Dorna and the FIM’s efforts to balance the 2018 World Superbike field have come in for criticism from Pere Riba, who believes the decision to further limit the rev limits of successful machines through the year “are not fair, and not clever.”

Riba, instrumental in Jonathan Rea’s three World Superbike titles in his role as crew chief, expressed his pleasure at Kawasaki’s preparations for 2018 but voiced concerns regarding regulation changes that have impacted the class for the season ahead.

Kawasaki was required to lower the rev limit on its ZX-10R from 15,200RPM to 14,100 for 2018, a change that has done little to slow its riders down throughout preseason testing.

However, should Rea, team-mate Tom Sykes, or indeed any other Kawasaki-mounted rider dominate the opening three rounds, further machine penalties will follow, with a further drop of 250RPM enforced - a penalty that could be repeated at later points in the year. 

Riba was keen to stress his favour of regulations that would bring the field closer together, but feels this method, whereby Kawasaki still appears to be unaware of the specifics of the rules, is “not nice.”

“Of course, we are very proud of the job everyone is doing and, honestly speaking, the only worry is what’s going to happy with Dorna and the FIM,” Riba said in recent conversation with Crash.net.

“I’m a fan of Superbike. I’ve been in this championship always. I raced, am working here and have always been here. I really want a healthy championship, a growing championship, equality and nice races. I’m the first one [that wants that].

“In my opinion, to balance technically is much more difficult in Superbike than in MotoGP. In MotoGP it’s very easy because they are prototypes built from zero. The best technology companies, the best knowledge, the best understanding; whatever.

“But in Superbikes, you have seven different manufacturers - this means the starting point is seven [bikes]. To equal them technically, f***ing hell, it’s so difficult. I’m not saying it’s not possible, but it’s so difficult. This means they go in the direction of revs.

“It’s easy to understand why our bike is one of the most affected. I agree. We will compensate. But what is not nice, is the system points. The worst is if you see the rules they say, ‘After three races, depending on your results, we will penalise you 250 [revs].’ If you make fastest laps, pole positions and win, you can also be penalised. But they don’t give you a formula.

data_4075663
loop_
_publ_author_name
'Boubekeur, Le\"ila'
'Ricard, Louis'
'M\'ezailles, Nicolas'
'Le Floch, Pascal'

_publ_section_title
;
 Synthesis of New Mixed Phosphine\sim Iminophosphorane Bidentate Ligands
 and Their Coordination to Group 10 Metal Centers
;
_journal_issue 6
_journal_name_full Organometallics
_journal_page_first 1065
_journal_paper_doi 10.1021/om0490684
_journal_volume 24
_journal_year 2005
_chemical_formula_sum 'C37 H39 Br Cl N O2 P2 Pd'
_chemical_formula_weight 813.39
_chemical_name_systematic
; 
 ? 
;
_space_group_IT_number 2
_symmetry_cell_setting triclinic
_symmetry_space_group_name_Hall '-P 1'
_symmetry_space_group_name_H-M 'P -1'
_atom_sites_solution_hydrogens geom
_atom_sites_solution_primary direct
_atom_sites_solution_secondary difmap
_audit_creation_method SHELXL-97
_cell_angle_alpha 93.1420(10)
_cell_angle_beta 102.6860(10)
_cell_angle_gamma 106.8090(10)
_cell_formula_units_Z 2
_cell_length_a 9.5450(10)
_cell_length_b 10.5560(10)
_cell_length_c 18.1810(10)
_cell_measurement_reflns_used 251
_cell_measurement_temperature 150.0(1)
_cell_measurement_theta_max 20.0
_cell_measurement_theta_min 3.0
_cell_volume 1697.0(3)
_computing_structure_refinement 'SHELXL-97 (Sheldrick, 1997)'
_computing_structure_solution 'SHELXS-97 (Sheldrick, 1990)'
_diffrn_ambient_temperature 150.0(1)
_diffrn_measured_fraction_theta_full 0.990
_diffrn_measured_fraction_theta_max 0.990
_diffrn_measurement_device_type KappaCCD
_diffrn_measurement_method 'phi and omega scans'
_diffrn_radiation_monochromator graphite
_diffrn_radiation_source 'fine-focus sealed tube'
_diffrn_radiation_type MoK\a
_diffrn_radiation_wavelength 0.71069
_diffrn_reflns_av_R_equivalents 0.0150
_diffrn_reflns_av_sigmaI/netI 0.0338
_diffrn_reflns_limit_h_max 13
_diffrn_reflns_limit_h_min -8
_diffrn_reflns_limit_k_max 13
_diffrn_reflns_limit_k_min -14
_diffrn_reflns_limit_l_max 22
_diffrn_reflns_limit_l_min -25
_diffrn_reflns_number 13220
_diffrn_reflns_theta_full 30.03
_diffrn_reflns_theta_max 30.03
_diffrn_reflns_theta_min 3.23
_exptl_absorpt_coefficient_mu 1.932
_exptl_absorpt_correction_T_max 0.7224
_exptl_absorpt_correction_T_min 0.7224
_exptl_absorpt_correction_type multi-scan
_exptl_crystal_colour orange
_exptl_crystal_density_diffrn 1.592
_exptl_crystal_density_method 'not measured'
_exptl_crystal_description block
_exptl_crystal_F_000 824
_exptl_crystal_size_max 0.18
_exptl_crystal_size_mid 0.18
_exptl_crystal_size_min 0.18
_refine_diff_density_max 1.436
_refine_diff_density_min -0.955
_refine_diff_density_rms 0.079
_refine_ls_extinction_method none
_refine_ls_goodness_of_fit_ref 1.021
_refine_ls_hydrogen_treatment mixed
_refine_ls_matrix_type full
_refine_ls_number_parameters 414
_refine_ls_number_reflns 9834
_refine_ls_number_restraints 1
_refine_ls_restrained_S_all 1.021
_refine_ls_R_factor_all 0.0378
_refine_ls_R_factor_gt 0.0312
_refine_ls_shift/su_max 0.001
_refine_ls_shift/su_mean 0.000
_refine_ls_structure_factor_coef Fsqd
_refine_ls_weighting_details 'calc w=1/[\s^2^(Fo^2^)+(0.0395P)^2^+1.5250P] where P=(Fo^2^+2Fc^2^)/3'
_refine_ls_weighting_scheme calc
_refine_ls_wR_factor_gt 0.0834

“If they gave me a formula, and they said, ‘This is one point and this is another and if you get ten points then whatever’, then you can make some strategy. You can talk with the rider, and say, ‘OK, Johnny, don’t do pole position. Don’t win this race. Don’t lead the race – wait until the last lap.’

“Then other riders can also win. It is not nice like that because we are in a sport. This means, in my opinion, how everything has been managed is not fair and it’s not clever. This is my personal opinion.”

Riba feels Kawasaki is essentially being punished for success, something that would not fly in the MotoGP class.

“A small example: go to MotoGP and tell Valentino, Marc and everybody, ‘If you win too much, you are going to get penalised because you are too good.’ Go and tell them and you will see the answer,” he said.

“They’ll say, ‘OK, I’ll stay at home.’ I’m sorry. I repeat: I’m not against balancing the championship. But there are many ways to make the balance and some of them are for my understanding a little bit out of the limits.”

Another issue with the enforcement of further rev ‘penalties’ through the year, he feels, is that it will apply to all Kawasakis on the grid – an implementation that may seriously hamper the potential of, for instance, Puccetti Racing’s Toprak Razgatlioglu or Pedercini Racing’s Yonny Hernandez.

“It’s very difficult because Kawasaki, for example, Jonathan and Tom are really fast. I hope that after three races we will have 250RPM less. It’s not only for them. It’s for the rest of the guys. They say you want to balance it.